In this chapter, we introduce the fundamental concepts behind the fluid-flow modeling of data traffic in communication networks. We emphasize the effects caused by action delay, which is the time that elapses from the moment the control information (or the controller command) is sent by a network node, the information reaches the data source it is destined for, appropriate action is taken by the source, and until subsequently that action affects the state of the node that issued the command. Indeed, as recognized in many significant papers, for example [3, 6, 7, 10, 14, 17, 22, 26], the existence of action delay constitutes the main obstacle in providing efficient control in data transmission networks, and it should be explicitly considered in the controller design and system analysis. Since we intend to make use of the benefits of SMC, which is well known to be robust and efficient regulation technique successfully applied in many engineering areas (see, e.g., recent special issues [4, 15, 25]), it is of paramount importance to account for the adverse effects of delay. This is due to the fact that delay reduces the system robustness – typically, mismatched perturbations are introduced and the invariance property  no longer holds – which threatens stability of the sliding motion. In the design procedures presented in this chapter, we overcome the delay problem by an appropriate selection of the switching function which incorporates a state predictor. In this way, the delay in the feedback loop no longer poses a stability threat, and the system dynamics can be tuned for the maximum responsiveness to the changes of networking conditions reflected in the fluctuations of the available bandwidth.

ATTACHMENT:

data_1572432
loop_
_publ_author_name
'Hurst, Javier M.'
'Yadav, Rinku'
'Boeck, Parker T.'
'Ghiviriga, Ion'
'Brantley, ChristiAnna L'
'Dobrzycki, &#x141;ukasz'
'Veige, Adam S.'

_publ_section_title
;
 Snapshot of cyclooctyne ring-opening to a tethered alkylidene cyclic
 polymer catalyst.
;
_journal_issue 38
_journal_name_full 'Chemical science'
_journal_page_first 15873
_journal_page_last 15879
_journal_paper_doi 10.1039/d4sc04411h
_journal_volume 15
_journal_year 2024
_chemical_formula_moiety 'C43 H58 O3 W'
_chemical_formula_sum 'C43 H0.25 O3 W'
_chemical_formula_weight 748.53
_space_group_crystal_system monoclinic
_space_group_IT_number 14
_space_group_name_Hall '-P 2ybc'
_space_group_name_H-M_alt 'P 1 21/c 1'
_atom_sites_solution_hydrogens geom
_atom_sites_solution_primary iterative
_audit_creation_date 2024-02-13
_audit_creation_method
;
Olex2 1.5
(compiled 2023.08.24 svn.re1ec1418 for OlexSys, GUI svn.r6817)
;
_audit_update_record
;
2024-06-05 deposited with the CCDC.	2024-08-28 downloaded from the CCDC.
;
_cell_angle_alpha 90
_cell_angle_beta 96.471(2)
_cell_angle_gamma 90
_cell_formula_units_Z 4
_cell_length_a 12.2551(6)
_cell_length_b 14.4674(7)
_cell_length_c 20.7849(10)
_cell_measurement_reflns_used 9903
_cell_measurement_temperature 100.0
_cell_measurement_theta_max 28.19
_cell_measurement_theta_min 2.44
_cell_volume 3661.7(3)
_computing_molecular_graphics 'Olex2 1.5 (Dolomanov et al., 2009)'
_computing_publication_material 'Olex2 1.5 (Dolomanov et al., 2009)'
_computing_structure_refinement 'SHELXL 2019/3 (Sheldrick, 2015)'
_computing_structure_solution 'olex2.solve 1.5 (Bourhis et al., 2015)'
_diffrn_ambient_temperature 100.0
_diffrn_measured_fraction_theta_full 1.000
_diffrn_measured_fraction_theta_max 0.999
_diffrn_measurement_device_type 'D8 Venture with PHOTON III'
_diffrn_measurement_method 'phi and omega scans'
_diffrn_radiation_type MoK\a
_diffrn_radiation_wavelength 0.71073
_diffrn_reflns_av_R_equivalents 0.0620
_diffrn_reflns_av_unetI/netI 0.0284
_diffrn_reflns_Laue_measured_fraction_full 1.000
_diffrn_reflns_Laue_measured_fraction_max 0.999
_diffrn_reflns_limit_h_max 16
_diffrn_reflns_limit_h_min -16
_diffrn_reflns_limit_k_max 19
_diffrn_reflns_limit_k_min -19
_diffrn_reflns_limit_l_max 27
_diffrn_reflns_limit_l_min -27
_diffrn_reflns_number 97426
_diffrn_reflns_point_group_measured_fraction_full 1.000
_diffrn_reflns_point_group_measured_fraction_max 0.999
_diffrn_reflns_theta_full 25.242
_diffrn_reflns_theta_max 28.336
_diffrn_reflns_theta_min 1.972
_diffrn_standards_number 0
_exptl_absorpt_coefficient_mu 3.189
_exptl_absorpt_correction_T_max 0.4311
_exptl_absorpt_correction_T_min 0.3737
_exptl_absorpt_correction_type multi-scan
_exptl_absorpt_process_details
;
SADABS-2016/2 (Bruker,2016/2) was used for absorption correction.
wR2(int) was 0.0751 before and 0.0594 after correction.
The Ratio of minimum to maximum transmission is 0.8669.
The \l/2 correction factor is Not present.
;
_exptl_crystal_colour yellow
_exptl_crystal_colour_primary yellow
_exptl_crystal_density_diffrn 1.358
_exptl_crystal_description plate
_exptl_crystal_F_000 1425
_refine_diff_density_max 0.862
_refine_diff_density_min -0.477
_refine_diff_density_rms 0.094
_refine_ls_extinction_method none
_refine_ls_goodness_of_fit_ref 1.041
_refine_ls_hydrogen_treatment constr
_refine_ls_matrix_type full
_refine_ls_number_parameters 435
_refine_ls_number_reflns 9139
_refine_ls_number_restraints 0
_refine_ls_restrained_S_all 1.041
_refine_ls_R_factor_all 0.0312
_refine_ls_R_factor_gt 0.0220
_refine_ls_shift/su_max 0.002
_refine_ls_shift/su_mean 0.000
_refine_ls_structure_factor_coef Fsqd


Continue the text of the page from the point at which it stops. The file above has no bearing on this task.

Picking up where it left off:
Queue Length Buffer Capacity Maximum Throughput Switching Function Propose Control Strategy
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